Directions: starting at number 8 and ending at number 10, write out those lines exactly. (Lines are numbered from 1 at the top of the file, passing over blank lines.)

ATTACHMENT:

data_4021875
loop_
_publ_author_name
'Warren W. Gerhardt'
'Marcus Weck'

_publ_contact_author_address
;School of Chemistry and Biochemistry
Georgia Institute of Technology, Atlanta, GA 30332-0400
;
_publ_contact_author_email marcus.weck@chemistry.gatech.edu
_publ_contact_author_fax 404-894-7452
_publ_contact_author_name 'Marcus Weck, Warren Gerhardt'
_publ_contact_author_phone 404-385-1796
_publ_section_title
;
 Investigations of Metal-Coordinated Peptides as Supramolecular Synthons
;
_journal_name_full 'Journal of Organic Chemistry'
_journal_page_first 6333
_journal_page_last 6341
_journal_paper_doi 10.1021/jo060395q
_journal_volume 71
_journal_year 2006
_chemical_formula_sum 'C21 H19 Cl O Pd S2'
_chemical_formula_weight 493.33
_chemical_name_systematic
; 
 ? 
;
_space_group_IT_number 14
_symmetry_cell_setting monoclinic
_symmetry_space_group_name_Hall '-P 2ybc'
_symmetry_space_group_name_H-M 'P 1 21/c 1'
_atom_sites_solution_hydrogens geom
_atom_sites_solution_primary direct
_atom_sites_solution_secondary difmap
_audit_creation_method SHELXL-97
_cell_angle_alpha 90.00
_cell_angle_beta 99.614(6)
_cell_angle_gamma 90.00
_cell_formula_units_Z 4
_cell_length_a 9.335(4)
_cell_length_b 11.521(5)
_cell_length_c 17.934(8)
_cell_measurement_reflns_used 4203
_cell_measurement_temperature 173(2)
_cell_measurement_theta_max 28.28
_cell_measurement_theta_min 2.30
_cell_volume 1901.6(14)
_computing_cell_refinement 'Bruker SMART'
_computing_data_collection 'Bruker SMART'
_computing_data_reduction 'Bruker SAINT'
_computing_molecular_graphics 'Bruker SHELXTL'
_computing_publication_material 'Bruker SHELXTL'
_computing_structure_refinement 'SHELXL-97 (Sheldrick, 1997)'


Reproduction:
Georgia Institute of Technology, Atlanta, GA 30332-0400
;
_publ_contact_author_email marcus.weck@chemistry.gatech.edu